Barbara Bush remembered for her kindness and cutting wit

Few Americans have lived in the public eye for as long as Barbara Bush.

After her passing, many are remembering her by sharing some of her
best-known quotes.

The former first lady could have a sharp tongue when she wanted, as she
espoused the virtues of family and friendship and spared little thought for
her detractors.

The BBC wrote:

She was the matriarchal figure of a political dynasty that included two
presidents—her husband George H.W. Bush and son George W. Bush.

Mrs. Bush, who was first lady from 1989 to 1993, had been in failing health
for some time and had declined further medical treatment.

Tributes to her poured in from across the U.S. political establishment.

Her husband, at 93, is the longest-lived US president. Their son, George,
was elected in 2000 and served two terms as the nation’s 43rd president.

For a woman so defined by the men around her, she blazed her own trail as a
fierce advocate for civil rights and family literacy, and bucked many in
the Republican establishment with her more liberal views on abortion.

Here are some of her most memorable quotations from a life in the public
eye:

On family

One of her most well-known addresses was for the commencement at Wellesley
College in 1990. In her remarks, she affirmed her lifelong belief in the
importance of family.

“At the end of your life, you will never regret not having passed one more
test, not winning one more verdict or not closing one more deal,” she said.
“You will regret time not spent with a husband, a friend, a child or a
parent.”

She also spoke highly of human decency and kindness to strangers. “Never

lose sight

of the fact that the most important yardstick of your success will be how
you treat other people—your family, friends and co-workers, and even
strangers you meet along the way,” she said.

On adversaries

The former first lady could be acerbic in describing opponents of her or
her husband. Controversially, she said about George H.W. Bush’s opposite
number for the 1984 vice presidential nomination, Geraldine Ferraro: “I
can’t say it, but it rhymes with ‘rich.’”

When students protested her invitation to speak for the Wellesley College
commencement, she was unmoved.

“No big deal,” she reportedly quipped. “Even I was 20 once.”

On the media

She had little love for the press. Upon leaving the White House, her advice
to her successor, Hillary Rodham Clinton, was to avoid journalists at all
costs.

“Avoid this crowd like the plague,” she said. “And if they quote you, make
damn sure they heard you.”

Later, when her son George W. Bush was in the White House, she claimed not
to have much time for television news.

“I watch none,” she told Good Morning America’s Diane Sawyer. “He [former
President Bush] sits and listens and I read books, because I know perfectly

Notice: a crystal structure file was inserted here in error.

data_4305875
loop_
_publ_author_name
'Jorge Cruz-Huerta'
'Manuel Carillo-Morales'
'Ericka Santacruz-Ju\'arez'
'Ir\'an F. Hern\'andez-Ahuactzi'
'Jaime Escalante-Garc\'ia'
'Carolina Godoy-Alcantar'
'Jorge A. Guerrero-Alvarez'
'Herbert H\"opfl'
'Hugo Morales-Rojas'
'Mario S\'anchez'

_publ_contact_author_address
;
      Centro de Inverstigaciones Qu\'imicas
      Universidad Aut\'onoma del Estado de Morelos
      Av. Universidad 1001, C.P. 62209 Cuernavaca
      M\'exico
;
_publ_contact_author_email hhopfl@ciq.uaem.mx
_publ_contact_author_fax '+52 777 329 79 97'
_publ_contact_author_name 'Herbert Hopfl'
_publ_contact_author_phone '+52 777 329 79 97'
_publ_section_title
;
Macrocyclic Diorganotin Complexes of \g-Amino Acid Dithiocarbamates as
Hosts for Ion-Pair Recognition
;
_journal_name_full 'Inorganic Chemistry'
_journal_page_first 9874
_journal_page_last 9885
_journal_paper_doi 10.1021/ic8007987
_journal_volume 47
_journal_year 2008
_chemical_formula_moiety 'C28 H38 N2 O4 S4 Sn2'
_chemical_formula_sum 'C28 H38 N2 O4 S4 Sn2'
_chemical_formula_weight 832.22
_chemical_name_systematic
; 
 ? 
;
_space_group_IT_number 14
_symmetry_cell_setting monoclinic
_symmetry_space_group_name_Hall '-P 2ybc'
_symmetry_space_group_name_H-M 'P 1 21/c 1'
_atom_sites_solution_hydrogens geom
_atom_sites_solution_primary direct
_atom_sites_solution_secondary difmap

well that, don’t take offense, that 90 percent of what I hear on television
is supposition, when we’re talking about the news. And he’s not, not as
understanding of my pettiness about that. But why should we hear about body
bags, and deaths, and how many, what day it’s gonna happen, and how many
this or what do you suppose? Or, I mean, it’s, it’s not relevant. So, why
should I waste my beautiful mind on something like that? And watch him
suffer.”

On hard work

Although she idealized family life, she didn’t hide that the work could be
difficult. When an interviewer intimated that Ann Romney had never worked a
day in her life, Bush argued that raising children was no easy feat.
“Raising five boys is a handful, trust me,” she said. “Raising George
Walker was not easy.”

She also believed that success wasn’t a matter of happenstance. “You don’t
just luck into things as much as you would like to think you do,” she is
reported to have said. “You build step by step, whether it is friendships
or opportunities.”

On politics

As her family became an integral part of American politics, she was asked
about her stances on many issues, from her son’s candidacy to her own views
on abortion and other topics. Her response to these tough questions usually
carried a whiff of her trademark terse humor.

“The personal things should be left out of platforms at conventions,” she
said in an interview with Time magazine for the 1992 convention. “You can
argue yourself blue in the face, and you’re not going to change each
other’s minds. It’s a waste of your time and my time.”

When her son Jeb ran for office in 2016, she told Matt Lauer on the Today
show: “There are other people out there that are very qualified, and we’ve
had enough Bushes.”

She had this to say about her legacy when addressing Wellesley College in
1990: “Who knows, somewhere out in this audience may even be someone who
will one day follow in my footsteps and preside over the White House as the
president’s spouse and I wish him well.”

What are your favorite quotations from the longtime public figure and
former first lady?

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